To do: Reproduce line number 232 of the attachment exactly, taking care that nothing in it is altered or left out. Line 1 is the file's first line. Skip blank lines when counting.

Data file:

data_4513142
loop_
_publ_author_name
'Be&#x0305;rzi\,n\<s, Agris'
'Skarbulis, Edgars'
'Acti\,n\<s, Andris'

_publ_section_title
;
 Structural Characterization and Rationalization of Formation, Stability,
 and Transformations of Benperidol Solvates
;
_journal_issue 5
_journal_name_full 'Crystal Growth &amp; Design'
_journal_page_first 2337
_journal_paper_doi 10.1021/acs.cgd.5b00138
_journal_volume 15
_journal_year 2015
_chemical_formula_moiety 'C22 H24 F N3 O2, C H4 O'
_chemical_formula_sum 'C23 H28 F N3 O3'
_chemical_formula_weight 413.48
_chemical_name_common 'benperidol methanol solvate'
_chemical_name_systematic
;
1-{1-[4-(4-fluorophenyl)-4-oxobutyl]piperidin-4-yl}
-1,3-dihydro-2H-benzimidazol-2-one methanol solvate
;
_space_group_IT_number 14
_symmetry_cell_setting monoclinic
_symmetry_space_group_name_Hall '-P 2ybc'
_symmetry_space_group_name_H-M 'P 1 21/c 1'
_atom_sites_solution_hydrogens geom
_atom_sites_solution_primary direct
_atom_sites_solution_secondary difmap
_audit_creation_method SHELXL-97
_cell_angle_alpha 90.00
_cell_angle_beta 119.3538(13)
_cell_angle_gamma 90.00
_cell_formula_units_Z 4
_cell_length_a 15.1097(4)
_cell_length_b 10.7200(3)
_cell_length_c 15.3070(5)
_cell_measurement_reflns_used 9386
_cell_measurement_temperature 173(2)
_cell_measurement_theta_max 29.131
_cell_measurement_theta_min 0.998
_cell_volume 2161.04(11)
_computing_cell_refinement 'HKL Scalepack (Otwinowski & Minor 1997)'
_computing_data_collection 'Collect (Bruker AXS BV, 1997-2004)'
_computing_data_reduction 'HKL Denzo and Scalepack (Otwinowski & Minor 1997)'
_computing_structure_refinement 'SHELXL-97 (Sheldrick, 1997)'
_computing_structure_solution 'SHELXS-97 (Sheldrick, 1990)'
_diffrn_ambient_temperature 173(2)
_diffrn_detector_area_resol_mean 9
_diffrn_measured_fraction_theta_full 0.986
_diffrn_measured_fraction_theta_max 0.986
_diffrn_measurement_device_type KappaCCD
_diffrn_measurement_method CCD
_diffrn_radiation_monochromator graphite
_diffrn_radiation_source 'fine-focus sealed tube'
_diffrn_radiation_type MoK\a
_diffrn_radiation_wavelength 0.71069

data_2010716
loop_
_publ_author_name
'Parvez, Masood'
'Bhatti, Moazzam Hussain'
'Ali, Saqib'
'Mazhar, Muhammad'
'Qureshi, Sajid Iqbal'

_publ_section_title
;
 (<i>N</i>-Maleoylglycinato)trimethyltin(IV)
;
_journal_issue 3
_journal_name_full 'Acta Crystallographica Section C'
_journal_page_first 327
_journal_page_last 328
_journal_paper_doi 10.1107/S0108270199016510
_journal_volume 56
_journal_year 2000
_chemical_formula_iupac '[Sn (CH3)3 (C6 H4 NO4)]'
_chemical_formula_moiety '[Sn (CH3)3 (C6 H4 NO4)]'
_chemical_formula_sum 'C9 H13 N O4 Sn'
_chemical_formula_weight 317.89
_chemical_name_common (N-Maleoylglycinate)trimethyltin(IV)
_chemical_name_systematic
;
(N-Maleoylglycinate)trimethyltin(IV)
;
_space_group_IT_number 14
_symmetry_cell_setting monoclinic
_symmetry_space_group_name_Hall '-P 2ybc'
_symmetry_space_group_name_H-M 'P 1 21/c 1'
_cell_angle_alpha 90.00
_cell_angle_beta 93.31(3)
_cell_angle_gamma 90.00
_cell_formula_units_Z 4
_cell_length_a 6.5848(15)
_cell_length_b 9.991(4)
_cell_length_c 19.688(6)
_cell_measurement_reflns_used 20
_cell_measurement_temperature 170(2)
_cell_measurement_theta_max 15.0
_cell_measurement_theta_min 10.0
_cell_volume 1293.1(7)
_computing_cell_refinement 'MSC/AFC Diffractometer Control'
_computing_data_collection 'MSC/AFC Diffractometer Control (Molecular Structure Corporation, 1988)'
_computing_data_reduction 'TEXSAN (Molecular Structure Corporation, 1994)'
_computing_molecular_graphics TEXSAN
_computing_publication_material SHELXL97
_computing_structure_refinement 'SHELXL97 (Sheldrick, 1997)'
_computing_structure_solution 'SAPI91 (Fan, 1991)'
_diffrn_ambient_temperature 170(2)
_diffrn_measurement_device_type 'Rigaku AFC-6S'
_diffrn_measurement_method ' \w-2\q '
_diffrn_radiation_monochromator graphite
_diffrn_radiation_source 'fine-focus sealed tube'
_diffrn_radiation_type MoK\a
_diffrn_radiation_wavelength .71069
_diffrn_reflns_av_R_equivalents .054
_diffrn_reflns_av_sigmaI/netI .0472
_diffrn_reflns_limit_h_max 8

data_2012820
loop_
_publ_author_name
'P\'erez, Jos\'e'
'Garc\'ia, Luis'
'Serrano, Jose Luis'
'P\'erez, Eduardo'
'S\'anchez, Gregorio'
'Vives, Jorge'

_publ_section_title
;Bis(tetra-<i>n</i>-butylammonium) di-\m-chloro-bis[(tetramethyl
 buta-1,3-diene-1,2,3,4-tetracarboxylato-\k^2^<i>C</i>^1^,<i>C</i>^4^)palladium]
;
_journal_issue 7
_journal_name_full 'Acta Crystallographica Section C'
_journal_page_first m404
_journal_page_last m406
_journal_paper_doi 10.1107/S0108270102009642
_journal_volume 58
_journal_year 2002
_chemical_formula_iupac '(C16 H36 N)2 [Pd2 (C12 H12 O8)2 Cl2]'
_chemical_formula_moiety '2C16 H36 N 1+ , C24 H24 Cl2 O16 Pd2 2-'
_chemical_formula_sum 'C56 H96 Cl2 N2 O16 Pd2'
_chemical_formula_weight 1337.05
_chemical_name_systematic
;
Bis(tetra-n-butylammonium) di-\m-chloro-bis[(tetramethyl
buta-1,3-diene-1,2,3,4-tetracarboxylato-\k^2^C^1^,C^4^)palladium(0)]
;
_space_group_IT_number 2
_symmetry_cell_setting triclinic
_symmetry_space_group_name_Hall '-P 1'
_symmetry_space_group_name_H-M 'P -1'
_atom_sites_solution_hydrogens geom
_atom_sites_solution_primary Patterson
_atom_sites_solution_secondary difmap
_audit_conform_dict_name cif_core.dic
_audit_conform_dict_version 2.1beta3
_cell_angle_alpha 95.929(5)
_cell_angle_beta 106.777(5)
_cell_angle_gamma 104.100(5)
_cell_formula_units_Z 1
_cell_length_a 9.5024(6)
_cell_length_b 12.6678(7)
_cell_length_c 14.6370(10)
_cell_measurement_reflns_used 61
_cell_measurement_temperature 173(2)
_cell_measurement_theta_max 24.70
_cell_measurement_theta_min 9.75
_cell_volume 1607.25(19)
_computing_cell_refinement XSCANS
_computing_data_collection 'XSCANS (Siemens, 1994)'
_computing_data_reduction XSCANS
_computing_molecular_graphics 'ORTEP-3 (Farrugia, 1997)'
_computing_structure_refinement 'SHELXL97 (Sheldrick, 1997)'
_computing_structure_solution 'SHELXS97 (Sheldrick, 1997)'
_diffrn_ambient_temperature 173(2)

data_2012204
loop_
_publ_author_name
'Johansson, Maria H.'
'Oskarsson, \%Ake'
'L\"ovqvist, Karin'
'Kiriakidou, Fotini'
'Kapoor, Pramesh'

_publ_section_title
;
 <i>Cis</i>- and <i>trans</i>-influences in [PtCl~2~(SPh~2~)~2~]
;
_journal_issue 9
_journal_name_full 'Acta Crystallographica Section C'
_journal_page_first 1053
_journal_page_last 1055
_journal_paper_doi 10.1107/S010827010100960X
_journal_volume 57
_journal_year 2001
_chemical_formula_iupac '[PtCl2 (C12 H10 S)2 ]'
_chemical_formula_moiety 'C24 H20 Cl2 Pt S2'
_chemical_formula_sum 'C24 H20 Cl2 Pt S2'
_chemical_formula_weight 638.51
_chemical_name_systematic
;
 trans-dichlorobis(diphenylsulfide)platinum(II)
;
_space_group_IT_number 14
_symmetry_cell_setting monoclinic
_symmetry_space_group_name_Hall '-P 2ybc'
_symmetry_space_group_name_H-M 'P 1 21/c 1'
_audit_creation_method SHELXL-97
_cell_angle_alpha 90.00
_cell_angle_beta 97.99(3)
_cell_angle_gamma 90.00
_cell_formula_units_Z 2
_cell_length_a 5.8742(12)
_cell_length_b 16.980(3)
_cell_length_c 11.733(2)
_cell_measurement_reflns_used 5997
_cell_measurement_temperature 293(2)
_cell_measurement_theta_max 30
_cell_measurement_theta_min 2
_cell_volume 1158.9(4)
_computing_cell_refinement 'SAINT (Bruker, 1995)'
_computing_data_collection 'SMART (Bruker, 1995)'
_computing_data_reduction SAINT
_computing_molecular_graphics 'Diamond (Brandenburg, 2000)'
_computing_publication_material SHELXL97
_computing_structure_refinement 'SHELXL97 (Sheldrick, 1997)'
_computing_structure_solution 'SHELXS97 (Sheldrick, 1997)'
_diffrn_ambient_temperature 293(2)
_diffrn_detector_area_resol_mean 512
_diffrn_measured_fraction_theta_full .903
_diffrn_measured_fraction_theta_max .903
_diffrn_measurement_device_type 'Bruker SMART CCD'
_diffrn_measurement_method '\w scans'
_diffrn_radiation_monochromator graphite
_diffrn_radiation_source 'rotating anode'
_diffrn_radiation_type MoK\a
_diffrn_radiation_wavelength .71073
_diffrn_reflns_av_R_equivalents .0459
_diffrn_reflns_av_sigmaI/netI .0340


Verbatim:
_diffrn_detector_area_resol_mean 512